Increasing evidence, both basic and clinical, has indicated that the gut microbiome is involved in regulating a variety of cellular and molecular processes under both physiological and pathological conditions. The gut microbiome and its metabolites can migrate from the gut to the intestinal wall and cross the intestinal barrier, thereby promoting inflammation and affecting other organs [24]. However, the precise mechanisms underlying these effects are unclear. Immune-, endocrine-, metabolism-, and neurotransmitter-related pathways are considered to be the main mechanisms via which the gut microbiota influence the occurrence and development of CNS diseases. In the last decade, an increasing number of studies have focused on the role of gut microbes in regulating CNS function, especially in animal models. One study showed that dysregulation of the gut microbiome is associated with impaired functional recovery and increased anxiety-like behavior after SCI [25]. Meanwhile, Jing et al. found that fecal microbiota transplantation can help restore the gut microbiota and the metabolite profile of mice with SCI, thereby improving intestinal and neurological function [26]. A different study reported that the feeding of commercial probiotics to mice promoted anti-inflammatory responses by increasing the number of regulatory T cells, thus alleviating neuropathology and promoting motor recovery in the animals [18]. The same study also demonstrated that lactic acid supplementation facilitates functional recovery after SCI. These results suggested that the gut microbiome is a key regulator of SCI pathogenesis. The modulation of the gut microbiome and derived metabolites in SCI patients is expected to reduce functional impairment and promote nerve regeneration.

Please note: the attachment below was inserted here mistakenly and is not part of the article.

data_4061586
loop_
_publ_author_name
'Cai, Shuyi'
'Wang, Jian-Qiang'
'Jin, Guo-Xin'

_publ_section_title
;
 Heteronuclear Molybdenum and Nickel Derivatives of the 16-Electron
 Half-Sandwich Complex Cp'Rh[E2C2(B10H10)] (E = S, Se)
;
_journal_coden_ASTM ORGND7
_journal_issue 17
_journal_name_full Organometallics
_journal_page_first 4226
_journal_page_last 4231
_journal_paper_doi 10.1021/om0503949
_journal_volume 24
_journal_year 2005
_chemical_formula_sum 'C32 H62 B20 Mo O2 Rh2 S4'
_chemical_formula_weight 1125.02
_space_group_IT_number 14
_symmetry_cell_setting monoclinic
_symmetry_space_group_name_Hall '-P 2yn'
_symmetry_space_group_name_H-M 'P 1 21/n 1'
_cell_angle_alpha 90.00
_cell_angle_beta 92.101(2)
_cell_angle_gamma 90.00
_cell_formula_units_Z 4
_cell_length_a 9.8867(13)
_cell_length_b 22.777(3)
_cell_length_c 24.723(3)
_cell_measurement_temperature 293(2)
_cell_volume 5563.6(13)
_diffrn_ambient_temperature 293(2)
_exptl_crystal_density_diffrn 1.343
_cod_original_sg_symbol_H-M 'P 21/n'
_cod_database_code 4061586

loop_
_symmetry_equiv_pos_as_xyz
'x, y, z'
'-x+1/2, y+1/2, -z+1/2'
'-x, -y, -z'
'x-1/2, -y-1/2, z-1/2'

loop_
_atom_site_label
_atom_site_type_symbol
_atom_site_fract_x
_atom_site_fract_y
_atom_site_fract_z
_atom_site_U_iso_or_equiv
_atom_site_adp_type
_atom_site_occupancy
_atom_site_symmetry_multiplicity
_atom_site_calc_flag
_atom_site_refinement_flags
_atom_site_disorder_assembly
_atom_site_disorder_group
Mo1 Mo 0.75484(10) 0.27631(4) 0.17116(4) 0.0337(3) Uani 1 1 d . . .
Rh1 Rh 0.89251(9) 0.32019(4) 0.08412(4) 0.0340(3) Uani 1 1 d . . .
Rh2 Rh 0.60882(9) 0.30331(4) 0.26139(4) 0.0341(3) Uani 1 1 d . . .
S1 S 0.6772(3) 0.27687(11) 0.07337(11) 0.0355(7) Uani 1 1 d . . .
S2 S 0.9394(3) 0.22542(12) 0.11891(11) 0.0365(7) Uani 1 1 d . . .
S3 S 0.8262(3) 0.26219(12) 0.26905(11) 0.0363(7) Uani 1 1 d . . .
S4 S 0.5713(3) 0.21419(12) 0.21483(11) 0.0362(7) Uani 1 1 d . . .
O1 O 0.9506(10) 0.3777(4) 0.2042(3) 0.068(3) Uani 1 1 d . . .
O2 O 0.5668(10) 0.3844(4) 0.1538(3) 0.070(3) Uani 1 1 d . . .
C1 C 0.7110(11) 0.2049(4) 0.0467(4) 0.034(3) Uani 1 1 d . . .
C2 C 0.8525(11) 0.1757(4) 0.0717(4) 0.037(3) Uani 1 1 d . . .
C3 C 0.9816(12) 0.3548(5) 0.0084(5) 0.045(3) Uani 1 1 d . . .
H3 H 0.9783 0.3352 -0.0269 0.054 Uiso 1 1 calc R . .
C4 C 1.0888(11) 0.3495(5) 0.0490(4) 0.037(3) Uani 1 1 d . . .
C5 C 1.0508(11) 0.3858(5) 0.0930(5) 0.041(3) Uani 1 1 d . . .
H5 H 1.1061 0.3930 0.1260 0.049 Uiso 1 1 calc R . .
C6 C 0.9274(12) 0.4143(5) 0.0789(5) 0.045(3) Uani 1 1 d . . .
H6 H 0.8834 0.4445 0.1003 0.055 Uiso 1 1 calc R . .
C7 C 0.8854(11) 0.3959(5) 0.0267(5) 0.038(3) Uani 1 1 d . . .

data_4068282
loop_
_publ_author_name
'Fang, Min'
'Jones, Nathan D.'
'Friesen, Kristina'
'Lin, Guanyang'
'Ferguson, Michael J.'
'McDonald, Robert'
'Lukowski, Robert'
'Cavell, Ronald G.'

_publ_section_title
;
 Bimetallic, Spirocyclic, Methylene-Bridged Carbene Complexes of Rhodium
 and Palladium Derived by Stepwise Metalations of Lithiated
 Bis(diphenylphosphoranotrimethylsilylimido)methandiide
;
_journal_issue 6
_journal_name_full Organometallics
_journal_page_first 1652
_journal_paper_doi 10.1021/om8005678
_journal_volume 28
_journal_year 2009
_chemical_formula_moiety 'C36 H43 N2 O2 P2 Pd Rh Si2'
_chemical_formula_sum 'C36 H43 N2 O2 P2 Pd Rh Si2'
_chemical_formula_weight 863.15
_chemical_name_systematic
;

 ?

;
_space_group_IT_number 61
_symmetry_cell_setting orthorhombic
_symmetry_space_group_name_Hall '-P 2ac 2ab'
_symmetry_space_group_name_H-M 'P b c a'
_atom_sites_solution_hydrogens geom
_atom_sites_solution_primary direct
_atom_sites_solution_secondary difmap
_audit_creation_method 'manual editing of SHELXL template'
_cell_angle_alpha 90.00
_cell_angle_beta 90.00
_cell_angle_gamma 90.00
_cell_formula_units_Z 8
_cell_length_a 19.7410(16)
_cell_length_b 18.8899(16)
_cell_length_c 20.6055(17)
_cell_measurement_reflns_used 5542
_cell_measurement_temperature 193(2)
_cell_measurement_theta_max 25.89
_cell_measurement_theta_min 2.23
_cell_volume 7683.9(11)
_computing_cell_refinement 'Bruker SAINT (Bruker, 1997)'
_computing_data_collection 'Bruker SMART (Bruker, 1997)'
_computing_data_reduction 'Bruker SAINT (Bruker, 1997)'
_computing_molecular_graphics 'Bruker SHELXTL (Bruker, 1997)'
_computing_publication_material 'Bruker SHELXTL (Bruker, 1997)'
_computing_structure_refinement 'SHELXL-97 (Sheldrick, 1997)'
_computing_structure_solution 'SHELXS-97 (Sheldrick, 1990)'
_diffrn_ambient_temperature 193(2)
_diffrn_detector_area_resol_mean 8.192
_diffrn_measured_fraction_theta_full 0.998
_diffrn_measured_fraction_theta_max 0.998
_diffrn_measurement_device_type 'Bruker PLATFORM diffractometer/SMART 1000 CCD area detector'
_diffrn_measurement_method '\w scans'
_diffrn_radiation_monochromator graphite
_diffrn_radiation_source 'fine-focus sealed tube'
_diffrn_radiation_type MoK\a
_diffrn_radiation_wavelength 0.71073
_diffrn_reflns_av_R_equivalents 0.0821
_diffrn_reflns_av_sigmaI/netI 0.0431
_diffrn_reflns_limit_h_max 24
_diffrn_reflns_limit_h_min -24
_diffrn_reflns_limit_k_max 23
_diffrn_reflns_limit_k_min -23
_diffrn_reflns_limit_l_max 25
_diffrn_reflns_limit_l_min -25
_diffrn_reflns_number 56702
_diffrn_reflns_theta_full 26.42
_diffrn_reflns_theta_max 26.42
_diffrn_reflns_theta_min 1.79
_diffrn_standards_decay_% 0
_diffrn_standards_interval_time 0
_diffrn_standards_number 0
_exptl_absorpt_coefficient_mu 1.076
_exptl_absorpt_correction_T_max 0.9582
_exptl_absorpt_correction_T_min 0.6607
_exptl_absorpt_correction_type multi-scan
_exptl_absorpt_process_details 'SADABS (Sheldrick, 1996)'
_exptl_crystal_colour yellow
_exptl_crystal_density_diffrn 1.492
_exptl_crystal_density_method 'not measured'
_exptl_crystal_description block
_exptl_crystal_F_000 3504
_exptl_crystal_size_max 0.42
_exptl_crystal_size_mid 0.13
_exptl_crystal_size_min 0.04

At the phylum level, the gut microbiome primarily consists of Firmicutes, Bacteroidetes, Actinobacteria, Proteobacteria, and Verrucomicrobia [27]. Firmicutes and Bacteroidetes were reported to account for approximately 90% of all bacteria in the gut [28]. These bacteria ferment indigestible polysaccharides and produce metabolites that can be used as energy by the host. The relative abundance of some constituents of the gut microbiome was reported to be altered in patients with SCI [29]. In a Chinese cohort study involving patients with chronic traumatic complete SCI, Zhang et al. observed that the proportions of Proteobacteria and Verrucomicrobia were increased, while that of Bacteroidetes was decreased [6]. Another clinical study that enrolled 54 Turkish people (41 patients with SCI and 13 healthy individuals) reported that SCI patients had a significantly reduced abundance of Firmicutes compared with healthy individuals [17]. However, results from animal experiments have indicated that the abundance of Firmicutes is decreased and that of Bacteroidetes increased in mice with SCI and that Firmicutes is positively correlated with motor recovery [14, 30]. Similarly, the number of Bacteroidetes was reported to be increased in mice with acute or subacute SCI [18, 31]. Consistent with these studies, we also found significant changes in the composition of the gut microbiome in patients with SCI, namely, the abundance of Firmicutes was found to be decreased, whereas that of Synergistota was increased, in SCI patients. Our results related to the changes in gut microbiota composition after SCI are not entirely consistent with those of previous studies. Possible reasons for this include (1) differences in the severity of SCI, such as between complete and incomplete injury [32]; (2) differences in diet, environment, and gut microbe composition among individuals; (3) differences in antibiotic intake; and (4) experimental bias. To reduce the influence of confounding factors on our results, the two groups of participants enrolled in our study were matched for gender and age and all originated from the same region. Additionally, dietary management was standardized before sampling.